VIRGINIA WATER – Four-times major winner Ernie Els underlined why golf has a proud reputation for integrity and fair play by calling a two-shot penalty on himself at the BMW PGA Championship on Thursday.
The veteran South African chipped in for an eagle three at the 12th, after having replaced his ball when it became plugged in a greenside bunker.
Els, however, said he quickly felt uneasy about his new lie, and eventually ended up signing for a par-five instead.
“My second shot... I pulled a bit left and hit it into the bank of the bunker,” the 47-year-old told reporters after completing a 1-under-par 71 in the opening round of the European Tour’s flagship event.
“I asked my guys (playing partners) if I could check it, and they said ‘yeah’. I put it back and hit my chip shot, and just felt uncomfortable by the way the ball came out.
“The ball came out way too good, so I felt I probably didn’t quite put it exactly where I should have... so we took a two-shot penalty,” said Els. “I called it on myself.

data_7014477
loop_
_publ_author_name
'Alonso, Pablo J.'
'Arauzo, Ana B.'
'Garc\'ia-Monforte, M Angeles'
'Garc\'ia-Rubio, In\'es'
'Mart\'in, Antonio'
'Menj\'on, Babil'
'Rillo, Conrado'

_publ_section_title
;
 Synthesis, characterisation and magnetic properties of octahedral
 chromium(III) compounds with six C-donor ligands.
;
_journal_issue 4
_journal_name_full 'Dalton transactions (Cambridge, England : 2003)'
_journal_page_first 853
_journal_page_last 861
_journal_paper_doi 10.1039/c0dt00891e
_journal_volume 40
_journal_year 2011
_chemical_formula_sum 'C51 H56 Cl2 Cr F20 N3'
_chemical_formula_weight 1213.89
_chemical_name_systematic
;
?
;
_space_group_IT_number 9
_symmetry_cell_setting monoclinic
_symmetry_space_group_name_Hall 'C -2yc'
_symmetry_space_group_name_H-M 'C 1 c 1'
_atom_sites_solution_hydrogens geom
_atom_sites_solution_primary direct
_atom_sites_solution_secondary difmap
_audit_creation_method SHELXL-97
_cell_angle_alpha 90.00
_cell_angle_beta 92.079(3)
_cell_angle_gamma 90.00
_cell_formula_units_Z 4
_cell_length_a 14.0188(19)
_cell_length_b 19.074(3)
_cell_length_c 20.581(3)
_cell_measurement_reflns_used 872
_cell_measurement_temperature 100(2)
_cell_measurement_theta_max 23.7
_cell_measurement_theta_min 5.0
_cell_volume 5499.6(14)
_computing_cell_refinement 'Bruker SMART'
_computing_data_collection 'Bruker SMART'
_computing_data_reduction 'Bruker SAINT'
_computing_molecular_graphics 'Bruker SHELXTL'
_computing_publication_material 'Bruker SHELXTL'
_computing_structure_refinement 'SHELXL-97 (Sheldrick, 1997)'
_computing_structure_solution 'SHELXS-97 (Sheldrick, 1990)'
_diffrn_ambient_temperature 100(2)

“The game of golf, it is what it is. I know deep down the ball wasn’t quite where it should be and, you know, I wouldn’t be able to live with myself.”
Els, who is based in the United States but has a house on the Wentworth estate, received stinging criticism from some of his fellow players after masterminding extensive changes to the BMW PGA Championship venue in 2009.
The course has undergone more radical alterations in the past 12 months, especially the putting surfaces, and this time they have met with widespread approval.
“First and foremost, you have to thank the greens staff,” said Els, who won the British Open in 2002 and 2012, and the US Open in 1994 and 1997. “The greens are absolutely as pure as you can find.
“We listened to some of the player comments through the years... and I think we’ve got it right this time.”
Little-known Swede Johan Carlsson took full advantage of the new improved greens at Wentworth by firing a pace-setting 6-under 66 on Thursday. The 30-year-old picked up five strokes in a blistering outward half of 30, before three back-nine birdies were partially offset by bogeys at the 10th and 18th.
While Carlsson was flying high at the top of the leaderboard, World No 9 Justin Rose had to settle for a 72, and fellow Englishman Ian Poulter ballooned to a 76.
The fifth-ranked Henrik Stenson was handily placed on 68, one behind